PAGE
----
It starts out as a dream design job: You’re hired as an art director at an up-and-coming agency where your new manager “created” a position just for you. She said the role would help alleviate the heavy workload current employees have been juggling. You can’t wait to start.
Three months later, you’re miserable. Your new coworkers seem to resent you because they think you “stole” another person’s job. (What your manager didn’t tell you was that bringing you on meant losing a deadbeat—but much loved—senior designer.) You’re all working long hours because there’s still too much work to be done, and the person who hired you is constantly traveling and unavailable.
Could you have done anything to prevent your current situation? While you can’t predict every potential issue that may arise at a new job, there are red flags to watch for. Following are six questions to ask yourself (or the hiring manager) before saying “yes” to an employment offer:
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1. How is the atmosphere? Pay attention to your intuition. How does it feel to be at your potential workplace? Is there a comfortable energy level and a good rapport among colleagues, or are there a lot of closed doors? If you’re a high-energy person who feeds off of interaction with others, a quiet office may not be for you. On the contrary, if you require near silence to concentrate, a company with an open floor plan could drive you up a wall.
2. Are you being blinded by the “halo” effect? Your potential boss is funny, talented and clearly moving up in the company. While it’s easy to be swayed into accepting a job because you’re enamored by one brilliant person, resist the temptation. That particular individual may move to another position or department in the firm – or another organization entirely. Be sure you’re impressed with more than just the person you’re reporting to or you may be disappointed.
3. What’s the history of the position? If it’s hard to get details about the last person who held the job, or the manager says the last few people just “couldn’t handle the responsibilities,” it’s a big red flag. It’s possible the former employees were unqualified, but your potential boss also may have unrealistic expectations. Ideally, you want to hear that those before you were promoted or are working in another capacity at the company. If that’s not the case, ask for more specifics on why certain individuals didn’t succeed in the role so you can avoid being set up for failure.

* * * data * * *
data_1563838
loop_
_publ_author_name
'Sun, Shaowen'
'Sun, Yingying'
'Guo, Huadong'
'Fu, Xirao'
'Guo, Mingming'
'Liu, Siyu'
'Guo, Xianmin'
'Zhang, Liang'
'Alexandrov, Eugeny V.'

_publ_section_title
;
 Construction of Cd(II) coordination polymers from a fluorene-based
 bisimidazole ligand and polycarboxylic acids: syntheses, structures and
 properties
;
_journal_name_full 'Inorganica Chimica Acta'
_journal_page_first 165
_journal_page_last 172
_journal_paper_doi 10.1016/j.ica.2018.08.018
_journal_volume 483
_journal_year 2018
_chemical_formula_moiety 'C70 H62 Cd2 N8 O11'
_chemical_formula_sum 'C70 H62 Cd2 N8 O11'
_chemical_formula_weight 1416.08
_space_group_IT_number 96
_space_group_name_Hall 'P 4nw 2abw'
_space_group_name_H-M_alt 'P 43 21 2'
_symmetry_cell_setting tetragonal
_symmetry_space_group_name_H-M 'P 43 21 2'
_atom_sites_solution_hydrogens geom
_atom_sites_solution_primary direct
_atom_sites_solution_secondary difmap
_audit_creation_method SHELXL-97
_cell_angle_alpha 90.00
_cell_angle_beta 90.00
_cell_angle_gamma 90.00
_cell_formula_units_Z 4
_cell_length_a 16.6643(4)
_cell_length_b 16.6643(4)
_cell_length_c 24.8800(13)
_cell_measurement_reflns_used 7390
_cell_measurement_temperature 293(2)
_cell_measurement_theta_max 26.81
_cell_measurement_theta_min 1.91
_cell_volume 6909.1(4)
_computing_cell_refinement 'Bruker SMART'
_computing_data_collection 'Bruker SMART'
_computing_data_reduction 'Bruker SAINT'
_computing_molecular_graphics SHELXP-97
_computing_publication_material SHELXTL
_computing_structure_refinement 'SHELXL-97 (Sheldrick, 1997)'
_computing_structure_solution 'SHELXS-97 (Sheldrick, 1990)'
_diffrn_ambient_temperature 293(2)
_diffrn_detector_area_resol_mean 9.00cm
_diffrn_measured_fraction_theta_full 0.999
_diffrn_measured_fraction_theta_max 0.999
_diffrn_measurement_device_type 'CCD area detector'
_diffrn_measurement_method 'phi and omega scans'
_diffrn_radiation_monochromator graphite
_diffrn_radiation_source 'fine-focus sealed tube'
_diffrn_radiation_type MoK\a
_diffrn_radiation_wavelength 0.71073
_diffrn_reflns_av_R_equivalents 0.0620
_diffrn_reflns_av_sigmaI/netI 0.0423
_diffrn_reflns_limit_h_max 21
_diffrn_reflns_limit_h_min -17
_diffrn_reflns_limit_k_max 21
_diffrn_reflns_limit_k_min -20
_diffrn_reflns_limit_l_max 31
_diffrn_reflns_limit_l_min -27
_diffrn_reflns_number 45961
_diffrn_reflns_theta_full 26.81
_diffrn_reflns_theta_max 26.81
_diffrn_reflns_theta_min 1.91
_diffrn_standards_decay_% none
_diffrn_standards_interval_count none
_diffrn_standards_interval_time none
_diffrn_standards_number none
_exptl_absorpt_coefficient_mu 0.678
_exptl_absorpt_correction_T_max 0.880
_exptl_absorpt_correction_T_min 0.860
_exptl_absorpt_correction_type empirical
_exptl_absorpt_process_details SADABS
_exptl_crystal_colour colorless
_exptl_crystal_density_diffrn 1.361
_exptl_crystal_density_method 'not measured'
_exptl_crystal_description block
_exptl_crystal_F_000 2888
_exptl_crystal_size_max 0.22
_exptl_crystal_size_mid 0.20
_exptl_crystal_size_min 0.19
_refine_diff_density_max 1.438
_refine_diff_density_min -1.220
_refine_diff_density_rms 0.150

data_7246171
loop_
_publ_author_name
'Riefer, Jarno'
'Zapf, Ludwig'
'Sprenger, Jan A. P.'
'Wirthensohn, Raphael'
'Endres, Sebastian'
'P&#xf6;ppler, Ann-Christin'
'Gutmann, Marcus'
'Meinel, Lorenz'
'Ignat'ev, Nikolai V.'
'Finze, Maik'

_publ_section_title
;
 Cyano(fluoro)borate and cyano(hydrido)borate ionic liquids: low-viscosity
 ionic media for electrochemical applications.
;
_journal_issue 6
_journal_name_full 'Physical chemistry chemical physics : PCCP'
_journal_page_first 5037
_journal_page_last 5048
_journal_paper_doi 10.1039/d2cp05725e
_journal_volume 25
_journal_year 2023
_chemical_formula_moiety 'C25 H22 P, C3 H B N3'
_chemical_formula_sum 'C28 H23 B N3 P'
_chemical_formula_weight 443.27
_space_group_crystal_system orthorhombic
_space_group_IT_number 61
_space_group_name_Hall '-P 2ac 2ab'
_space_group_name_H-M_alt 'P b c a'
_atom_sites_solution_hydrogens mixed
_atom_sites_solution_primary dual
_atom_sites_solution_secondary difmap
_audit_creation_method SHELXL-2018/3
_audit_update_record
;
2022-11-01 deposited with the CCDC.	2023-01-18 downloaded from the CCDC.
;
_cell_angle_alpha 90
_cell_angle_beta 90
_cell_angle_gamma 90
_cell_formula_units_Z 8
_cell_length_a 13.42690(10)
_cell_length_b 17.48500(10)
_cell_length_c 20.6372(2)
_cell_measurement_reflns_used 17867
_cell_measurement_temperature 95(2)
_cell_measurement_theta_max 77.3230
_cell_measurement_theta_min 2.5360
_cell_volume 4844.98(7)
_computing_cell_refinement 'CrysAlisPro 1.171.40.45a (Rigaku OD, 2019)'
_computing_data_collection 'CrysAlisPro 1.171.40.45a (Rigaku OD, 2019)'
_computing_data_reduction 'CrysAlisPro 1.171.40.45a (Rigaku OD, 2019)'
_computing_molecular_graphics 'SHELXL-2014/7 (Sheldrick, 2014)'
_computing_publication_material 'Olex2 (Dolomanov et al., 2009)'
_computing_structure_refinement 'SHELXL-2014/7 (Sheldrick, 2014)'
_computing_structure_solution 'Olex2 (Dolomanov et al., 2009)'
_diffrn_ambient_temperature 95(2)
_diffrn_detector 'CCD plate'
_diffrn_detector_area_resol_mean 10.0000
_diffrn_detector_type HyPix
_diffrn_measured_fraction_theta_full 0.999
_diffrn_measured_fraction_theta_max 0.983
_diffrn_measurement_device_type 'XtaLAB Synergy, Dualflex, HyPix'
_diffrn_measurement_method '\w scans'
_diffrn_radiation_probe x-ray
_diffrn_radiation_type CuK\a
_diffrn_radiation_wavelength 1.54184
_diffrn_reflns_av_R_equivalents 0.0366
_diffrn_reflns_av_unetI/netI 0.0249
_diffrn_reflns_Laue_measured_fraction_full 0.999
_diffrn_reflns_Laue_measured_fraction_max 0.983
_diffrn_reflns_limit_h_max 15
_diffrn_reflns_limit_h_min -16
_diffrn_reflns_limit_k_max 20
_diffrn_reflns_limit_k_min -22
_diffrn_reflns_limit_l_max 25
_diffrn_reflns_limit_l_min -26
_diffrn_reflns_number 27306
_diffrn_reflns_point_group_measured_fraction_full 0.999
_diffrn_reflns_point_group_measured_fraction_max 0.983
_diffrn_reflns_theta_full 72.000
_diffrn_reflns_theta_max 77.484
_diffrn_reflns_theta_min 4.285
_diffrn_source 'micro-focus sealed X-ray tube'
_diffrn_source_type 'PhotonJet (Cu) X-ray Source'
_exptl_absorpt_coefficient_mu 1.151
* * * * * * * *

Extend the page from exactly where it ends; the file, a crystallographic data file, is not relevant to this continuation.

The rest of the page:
4. How do staff members really feel about the company? Try to talk to your potential peers at the firm to uncover the positive and negative aspects of working there. Do these individuals seem genuinely satisfied and interested in their jobs? You can usually tell if someone is saying good things but not really feeling them. Again, trust your instincts when having these conversations. If the thing they like best about the job is the excellent 401(k) plan, this may not be the place for you.
5. Did you do your own detective work? After probing the hiring manager and employees for particulars about the job and company, you’ll want to do a little investigating of your own. Unfortunately, not everything you hear may be entirely true – and you’ll want to uncover any falsehoods pronto. For example, if the hiring manager mentioned that typical working hours are from 9 a.m. to 6:00 p.m., drive by the company’s parking lot (if possible) around 7 p.m. to see how many employees are still there. You also can reach out to some people in your network; they may be able to connect you with someone who has worked at the company and would be willing to offer an honest assessment of the corporate culture.
6. Are the job details in print? The only commitments you can really count on when starting a new position are those you have in writing. Make sure you get the job description, salary and benefits included in the offer letter before signing on the dotted line. If you have asked to be considered for a raise or promotion based on your performance in six months or a year, make sure that’s in writing, too.
While every job will come with some surprises (in fact, they’re unavoidable), it’s important that you take steps during the hiring process to make sure you’re positioned for success. By asking the right questions, conducting your own research and trusting your instincts, you’ll be able to distinguish a dead-end job from a dream job.